Getting a divorce is rarely easy, but following this divorce checklist can make the transition out of your marriage as smooth as possible.
1. Decide if you can work with your spouse
When you are getting divorced, there are generally two very different paths to go down. One path is where you and your spouse work together to settle your differences. The other is where you fight each other every step of the way. There is not a lot of middle ground, though very often couples with start off with a combative approach and then come to a settlement. Your working relationship with your spouse will dictate almost every other decision.
2. Separate from your spouse
No-fault divorce is the norm today. That means that a married couple is simply deciding to split up and go their separate ways, where in the past a spouse seeking divorce may have needed to prove abuse or adultery. In many states, however, a divorcing couple must prove they have lived “separate and apart” for a certain time period before their divorce can be granted. According to the American Bar Association, these “cooling off” periods can last anywhere from 60 days to three years. For practical reasons, it also makes sense to not be trying to share a home while negotiating a divorce. It can be painful and you will probably want some space.
3. Get your paperwork together
Divorce is always easier if you are organized. You should have a specific file where you collect important information. This may be just for your purposes, or it could be to hand over to your lawyer. The key is you need to know what assets you have, know what expenses you will have in the future, and have records related to your children.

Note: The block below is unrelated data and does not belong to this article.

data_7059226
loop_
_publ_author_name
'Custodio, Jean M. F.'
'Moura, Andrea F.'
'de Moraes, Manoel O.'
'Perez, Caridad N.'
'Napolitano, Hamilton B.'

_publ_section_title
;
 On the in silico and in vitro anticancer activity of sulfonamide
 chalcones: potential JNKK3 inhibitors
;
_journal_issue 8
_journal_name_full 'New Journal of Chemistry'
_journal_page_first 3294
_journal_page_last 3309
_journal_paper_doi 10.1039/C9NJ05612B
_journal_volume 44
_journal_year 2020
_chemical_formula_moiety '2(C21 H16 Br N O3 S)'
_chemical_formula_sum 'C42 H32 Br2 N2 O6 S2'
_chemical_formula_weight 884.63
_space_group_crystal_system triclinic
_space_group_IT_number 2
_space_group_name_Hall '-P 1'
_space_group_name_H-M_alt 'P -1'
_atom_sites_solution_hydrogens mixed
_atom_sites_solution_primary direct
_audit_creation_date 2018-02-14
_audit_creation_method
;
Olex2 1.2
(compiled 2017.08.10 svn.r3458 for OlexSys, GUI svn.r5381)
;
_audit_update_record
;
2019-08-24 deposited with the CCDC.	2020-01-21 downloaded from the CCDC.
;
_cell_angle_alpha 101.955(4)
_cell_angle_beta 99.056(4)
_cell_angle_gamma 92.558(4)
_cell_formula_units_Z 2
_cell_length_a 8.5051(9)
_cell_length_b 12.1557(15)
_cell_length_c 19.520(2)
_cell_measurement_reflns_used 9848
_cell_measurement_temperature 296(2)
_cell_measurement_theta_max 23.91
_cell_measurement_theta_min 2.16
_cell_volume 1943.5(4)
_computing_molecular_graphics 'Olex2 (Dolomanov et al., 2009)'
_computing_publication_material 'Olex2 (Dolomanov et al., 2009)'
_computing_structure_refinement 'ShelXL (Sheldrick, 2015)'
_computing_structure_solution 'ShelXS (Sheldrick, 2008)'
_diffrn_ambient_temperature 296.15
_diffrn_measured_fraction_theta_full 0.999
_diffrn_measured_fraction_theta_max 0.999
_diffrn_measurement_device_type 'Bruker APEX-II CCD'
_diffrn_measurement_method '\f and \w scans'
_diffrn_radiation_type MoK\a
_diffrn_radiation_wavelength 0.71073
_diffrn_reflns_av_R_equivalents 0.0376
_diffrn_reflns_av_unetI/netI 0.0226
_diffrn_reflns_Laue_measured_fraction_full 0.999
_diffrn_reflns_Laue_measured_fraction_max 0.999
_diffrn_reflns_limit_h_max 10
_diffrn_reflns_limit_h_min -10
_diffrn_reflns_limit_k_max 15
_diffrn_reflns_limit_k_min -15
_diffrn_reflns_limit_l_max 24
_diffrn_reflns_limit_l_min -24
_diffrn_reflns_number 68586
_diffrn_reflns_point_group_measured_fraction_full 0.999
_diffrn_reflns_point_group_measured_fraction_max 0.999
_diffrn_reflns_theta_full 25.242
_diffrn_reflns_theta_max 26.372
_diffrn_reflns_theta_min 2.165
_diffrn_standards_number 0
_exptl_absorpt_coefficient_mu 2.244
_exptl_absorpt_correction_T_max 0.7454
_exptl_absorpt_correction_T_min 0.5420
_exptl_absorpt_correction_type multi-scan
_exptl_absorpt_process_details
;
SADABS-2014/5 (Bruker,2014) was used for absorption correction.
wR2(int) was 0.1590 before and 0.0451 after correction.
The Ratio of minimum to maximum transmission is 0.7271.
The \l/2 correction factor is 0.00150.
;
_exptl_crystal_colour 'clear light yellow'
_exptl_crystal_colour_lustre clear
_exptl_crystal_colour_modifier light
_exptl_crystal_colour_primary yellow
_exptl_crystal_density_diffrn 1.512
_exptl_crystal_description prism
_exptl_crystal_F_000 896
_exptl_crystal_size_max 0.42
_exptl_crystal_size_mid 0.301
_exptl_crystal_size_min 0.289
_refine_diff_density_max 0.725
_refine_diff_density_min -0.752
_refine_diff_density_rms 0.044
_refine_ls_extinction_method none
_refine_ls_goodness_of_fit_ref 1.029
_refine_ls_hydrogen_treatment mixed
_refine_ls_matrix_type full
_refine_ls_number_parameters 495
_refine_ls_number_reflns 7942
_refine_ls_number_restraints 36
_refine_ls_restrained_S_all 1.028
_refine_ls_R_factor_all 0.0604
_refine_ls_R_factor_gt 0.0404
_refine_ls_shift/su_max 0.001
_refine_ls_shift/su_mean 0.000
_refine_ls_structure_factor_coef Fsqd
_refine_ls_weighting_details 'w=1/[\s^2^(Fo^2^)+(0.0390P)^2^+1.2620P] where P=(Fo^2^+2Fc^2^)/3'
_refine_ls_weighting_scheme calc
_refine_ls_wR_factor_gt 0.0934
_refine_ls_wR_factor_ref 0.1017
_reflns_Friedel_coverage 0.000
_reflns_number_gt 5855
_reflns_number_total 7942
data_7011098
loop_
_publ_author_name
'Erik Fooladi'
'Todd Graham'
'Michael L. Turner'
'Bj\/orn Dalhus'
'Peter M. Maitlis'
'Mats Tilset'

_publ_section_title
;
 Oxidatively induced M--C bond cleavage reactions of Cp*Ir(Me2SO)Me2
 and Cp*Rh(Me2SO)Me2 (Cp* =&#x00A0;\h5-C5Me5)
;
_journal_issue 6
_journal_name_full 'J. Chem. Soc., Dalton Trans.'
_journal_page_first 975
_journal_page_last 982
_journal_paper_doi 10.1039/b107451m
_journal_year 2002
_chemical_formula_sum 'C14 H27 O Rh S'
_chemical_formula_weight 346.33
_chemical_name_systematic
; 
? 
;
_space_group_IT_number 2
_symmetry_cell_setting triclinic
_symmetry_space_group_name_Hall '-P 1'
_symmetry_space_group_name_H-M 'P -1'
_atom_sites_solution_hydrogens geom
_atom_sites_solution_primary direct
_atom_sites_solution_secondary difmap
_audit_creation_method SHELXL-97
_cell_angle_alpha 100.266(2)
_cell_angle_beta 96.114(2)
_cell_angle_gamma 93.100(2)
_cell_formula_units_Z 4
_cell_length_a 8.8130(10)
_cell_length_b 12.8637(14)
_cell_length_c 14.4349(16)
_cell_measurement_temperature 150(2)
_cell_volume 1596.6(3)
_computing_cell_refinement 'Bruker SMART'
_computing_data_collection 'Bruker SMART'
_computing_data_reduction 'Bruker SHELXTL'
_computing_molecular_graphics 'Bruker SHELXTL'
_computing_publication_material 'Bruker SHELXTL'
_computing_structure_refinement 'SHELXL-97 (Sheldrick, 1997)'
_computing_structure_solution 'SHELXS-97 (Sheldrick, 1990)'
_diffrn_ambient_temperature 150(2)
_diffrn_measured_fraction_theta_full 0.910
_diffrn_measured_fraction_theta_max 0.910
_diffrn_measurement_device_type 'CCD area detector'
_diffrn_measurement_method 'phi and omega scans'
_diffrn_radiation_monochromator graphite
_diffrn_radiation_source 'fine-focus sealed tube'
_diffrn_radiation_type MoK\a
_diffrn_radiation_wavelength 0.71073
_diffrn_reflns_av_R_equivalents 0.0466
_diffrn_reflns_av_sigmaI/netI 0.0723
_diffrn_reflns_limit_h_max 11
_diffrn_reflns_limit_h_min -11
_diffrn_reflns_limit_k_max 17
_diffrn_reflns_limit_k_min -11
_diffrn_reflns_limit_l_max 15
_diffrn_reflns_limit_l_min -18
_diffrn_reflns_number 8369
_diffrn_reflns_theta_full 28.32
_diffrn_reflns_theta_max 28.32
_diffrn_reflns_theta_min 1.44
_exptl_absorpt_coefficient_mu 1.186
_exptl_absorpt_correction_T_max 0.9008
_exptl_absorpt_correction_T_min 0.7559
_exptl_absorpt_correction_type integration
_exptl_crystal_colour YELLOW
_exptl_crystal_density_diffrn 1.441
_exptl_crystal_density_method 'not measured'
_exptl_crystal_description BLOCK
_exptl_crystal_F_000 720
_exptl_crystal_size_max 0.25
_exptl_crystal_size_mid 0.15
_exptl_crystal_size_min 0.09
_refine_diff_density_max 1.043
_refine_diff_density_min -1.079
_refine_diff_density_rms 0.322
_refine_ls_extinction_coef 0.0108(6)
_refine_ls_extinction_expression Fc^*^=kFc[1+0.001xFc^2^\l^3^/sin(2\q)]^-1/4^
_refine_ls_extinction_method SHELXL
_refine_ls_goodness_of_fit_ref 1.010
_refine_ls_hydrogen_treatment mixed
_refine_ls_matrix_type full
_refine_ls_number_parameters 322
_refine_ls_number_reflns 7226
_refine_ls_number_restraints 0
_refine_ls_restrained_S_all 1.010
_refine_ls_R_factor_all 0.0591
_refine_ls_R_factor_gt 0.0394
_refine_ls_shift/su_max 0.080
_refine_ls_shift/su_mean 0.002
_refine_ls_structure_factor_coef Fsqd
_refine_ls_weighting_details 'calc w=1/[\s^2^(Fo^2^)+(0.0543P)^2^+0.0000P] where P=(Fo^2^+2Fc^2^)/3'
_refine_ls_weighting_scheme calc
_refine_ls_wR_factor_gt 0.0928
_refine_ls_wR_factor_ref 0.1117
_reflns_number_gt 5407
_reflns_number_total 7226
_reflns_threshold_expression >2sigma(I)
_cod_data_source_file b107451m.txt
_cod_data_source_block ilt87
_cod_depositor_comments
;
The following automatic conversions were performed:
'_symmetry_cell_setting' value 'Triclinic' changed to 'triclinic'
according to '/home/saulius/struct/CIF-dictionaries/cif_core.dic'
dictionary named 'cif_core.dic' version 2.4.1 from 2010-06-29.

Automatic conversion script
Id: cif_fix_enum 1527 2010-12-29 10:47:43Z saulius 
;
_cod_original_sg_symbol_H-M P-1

4. Decide what to do with the kids
This one does not apply to everyone, obviously. Children are often the most complicated part of a divorce, though, and a divorce will very rarely be granted without a plan in place to account for the children’s support, custody, and visitation. That means deciding where the child or children will live and how the living expenses will be paid. If you are on good terms with your spouse you can usually work out an agreement during your separation that will be solidified by the final divorce decree. If custody and support are disputed, then you will typically have to find a temporary arrangement until the divorce is final.
5. Split your assets
Splitting the marital assets is the other major task that must be completed before a divorce is finalized. Again, if you are working collaboratively with your spouse this may be relatively easy. Sadly, nearly half of Americans say they cannot afford a $400 setback. Plus, 60% of households have two incomes. That means that many couples simply agree to divide up what is in their checking account and then each spouse moves on and relies on their own income. Other cases can be far more complicated, especially where the couple has large assets and only one spouse worked.
6. Get the final divorce decree
The ultimate goal in your divorce checklist is to get the final divorce decree. If you are working collaboratively, this may just be a matter of jointly presenting your property split and child care agreement to a judge and having him or her approve it. If you are in a hotly-contested divorce, then it will proceed much like any other trial. Each side will present evidence, call witnesses, and then the judge will split your property, set childcare in place, and then issue the final decree.